It’s always a good feeling when a news article validates your design concept. Team Quarter Hot Cakes found such an article on NPR.org, “You Should Keep Tax Records — But How, And For How Long?” on how to deal with your tax documents.
Regarding all those tax documents, personal finance writer Kimberly Lankford recommends keeping them as long as possible.
“But that doesn’t mean you have to buy a new filing cabinet to store all those papers, as she tells NPR’s David Greene, in an interview for Monday’s Morning Edition.
“These days, you can just digitize — scan it, take a picture of it with your cellphone,” Lankford says, “put it on the computer, and then you don’t have to worry about it.”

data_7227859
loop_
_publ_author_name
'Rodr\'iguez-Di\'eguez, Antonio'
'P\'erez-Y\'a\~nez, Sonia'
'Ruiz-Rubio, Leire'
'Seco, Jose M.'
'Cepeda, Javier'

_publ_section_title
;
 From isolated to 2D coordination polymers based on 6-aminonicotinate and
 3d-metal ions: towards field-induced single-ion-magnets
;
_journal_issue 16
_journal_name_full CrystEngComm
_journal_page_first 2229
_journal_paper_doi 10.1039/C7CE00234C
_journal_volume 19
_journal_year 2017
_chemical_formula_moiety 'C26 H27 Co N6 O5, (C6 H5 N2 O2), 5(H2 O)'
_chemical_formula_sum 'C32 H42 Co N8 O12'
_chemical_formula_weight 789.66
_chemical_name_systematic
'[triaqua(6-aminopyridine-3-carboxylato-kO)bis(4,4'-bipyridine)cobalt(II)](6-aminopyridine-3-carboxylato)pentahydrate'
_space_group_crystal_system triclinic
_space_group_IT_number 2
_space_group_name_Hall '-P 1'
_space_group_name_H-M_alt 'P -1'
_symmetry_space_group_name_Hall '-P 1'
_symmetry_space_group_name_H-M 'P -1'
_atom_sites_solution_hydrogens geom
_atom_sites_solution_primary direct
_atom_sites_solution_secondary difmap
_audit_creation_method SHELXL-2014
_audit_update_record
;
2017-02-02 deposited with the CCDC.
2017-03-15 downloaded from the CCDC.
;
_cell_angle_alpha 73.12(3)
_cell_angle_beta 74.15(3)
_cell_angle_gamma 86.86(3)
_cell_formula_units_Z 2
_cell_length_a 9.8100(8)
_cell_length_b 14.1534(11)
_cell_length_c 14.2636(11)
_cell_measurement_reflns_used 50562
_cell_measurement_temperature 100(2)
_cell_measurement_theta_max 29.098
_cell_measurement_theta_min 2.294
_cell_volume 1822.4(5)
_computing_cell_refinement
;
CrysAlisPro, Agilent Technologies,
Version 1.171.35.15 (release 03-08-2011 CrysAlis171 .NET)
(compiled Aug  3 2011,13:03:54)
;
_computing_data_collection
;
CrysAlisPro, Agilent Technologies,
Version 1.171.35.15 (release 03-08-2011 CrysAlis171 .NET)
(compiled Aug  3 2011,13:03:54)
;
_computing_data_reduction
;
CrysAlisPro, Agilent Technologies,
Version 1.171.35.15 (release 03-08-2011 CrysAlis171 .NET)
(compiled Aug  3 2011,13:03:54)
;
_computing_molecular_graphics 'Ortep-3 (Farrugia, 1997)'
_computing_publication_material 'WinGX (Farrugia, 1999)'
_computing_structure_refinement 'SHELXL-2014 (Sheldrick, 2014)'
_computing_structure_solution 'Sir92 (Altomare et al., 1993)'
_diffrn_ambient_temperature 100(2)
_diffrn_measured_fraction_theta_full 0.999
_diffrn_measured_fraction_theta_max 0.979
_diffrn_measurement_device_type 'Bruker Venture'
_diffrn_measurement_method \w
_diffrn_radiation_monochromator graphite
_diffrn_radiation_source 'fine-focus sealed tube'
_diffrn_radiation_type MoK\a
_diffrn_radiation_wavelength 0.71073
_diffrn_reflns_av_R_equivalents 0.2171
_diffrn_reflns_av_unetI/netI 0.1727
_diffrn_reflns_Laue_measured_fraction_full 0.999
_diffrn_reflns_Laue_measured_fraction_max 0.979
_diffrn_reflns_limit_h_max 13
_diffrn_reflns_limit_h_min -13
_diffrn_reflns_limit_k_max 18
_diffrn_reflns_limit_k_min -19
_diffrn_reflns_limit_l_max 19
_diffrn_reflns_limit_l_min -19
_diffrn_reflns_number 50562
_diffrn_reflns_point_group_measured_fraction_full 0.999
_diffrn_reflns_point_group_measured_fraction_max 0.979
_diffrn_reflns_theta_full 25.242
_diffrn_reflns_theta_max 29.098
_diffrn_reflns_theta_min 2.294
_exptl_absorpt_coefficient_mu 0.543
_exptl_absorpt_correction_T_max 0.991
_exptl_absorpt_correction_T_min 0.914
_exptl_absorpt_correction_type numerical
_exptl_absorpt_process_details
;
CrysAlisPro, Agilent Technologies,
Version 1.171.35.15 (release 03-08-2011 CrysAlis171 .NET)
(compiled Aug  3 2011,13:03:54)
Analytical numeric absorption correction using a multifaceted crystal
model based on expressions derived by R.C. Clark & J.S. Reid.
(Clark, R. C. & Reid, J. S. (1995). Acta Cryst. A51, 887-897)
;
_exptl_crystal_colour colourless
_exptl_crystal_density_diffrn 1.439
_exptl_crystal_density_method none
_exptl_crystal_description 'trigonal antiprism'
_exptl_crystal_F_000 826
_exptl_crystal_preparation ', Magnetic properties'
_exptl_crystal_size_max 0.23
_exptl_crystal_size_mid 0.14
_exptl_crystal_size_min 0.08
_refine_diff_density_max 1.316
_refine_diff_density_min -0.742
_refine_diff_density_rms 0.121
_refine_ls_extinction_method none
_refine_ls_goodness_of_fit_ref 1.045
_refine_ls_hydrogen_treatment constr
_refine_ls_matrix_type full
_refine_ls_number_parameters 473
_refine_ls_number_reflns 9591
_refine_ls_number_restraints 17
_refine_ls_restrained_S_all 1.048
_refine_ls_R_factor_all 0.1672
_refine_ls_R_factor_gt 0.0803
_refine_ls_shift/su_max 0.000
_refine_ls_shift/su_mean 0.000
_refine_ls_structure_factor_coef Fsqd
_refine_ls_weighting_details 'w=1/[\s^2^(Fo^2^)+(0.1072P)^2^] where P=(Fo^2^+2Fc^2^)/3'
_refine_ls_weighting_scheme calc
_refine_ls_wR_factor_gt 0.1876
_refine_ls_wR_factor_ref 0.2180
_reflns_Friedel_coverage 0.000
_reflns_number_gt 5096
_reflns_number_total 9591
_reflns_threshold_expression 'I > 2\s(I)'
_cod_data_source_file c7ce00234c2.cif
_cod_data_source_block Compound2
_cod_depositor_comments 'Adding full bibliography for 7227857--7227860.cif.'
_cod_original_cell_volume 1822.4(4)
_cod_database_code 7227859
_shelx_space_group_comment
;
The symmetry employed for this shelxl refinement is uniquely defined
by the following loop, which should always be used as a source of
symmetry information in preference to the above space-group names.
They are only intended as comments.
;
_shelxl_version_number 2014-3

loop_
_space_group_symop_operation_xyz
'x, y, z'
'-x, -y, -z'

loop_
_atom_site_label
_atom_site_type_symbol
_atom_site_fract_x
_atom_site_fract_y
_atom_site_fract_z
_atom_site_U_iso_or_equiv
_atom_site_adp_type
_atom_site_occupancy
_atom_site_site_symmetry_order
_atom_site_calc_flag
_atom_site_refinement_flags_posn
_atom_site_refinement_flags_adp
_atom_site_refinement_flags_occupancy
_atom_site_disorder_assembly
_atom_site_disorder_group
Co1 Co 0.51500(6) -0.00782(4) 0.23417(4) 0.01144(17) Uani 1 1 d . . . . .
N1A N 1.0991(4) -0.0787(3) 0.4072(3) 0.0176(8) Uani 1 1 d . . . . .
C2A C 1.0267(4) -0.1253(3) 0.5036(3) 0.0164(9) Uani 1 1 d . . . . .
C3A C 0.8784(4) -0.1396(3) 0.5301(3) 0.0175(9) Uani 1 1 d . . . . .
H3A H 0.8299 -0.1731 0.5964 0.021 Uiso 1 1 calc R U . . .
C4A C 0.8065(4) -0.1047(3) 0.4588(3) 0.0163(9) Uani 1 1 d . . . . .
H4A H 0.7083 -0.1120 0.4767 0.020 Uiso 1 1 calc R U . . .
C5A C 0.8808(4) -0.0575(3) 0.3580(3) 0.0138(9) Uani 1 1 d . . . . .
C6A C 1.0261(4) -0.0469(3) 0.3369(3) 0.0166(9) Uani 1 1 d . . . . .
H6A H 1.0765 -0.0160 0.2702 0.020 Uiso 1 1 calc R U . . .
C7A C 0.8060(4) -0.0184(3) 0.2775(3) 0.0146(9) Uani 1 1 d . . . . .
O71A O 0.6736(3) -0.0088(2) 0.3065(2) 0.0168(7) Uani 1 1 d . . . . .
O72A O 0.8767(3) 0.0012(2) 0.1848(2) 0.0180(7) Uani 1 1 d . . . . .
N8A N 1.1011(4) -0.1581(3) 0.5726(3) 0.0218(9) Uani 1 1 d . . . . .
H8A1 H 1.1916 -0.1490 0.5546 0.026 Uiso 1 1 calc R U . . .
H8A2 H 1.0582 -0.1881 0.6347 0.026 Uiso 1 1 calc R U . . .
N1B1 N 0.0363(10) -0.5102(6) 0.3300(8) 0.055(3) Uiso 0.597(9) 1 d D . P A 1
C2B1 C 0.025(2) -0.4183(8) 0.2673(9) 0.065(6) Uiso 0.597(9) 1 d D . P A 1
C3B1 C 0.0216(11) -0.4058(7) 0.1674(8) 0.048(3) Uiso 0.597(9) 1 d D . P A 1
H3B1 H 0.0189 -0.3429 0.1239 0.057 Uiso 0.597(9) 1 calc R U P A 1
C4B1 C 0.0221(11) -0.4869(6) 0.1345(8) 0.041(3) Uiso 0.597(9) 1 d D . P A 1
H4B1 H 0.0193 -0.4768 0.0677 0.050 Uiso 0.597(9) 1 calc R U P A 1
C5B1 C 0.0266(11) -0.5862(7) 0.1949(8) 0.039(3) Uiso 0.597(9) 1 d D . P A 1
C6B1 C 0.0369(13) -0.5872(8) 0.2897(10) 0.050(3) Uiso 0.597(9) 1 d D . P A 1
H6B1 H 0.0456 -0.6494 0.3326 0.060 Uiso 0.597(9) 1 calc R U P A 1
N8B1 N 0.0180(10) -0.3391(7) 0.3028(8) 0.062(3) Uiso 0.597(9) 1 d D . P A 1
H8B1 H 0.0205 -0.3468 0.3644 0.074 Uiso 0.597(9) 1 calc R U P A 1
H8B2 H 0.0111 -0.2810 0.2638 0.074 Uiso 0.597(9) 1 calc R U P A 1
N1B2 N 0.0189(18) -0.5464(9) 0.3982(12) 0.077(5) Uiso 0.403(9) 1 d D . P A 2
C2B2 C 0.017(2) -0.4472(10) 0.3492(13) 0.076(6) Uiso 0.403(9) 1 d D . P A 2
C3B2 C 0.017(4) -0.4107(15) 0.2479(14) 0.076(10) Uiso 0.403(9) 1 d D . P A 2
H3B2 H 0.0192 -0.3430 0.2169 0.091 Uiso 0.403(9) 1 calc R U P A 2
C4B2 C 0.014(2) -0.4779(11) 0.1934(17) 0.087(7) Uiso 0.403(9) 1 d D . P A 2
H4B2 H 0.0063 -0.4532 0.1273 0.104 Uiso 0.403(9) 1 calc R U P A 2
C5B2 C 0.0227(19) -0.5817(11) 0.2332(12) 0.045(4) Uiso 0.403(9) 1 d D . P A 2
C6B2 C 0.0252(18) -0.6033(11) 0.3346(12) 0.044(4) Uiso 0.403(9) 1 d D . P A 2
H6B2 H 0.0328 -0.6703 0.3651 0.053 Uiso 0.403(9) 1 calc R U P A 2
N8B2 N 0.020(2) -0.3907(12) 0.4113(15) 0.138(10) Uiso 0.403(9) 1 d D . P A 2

“Lankford didn’t name any apps [for keeping your documents]— but some of the most popular ones are from Mint, Pageonce and Adaptu. More comprehensive — and expensive — options include PC programs such as those from Quicken (which, like TurboTax, is an Intuit product) and You Need a Budget. Those services also offer mobile versions of their software.”
But we would like to ask, when does all that comprehensive data start to really mean something to the user? How does it map to their lives, their hopes and dreams?
That’s just the point of failure in the existing systems that we’d like to solve. And we’re working on it. As I write.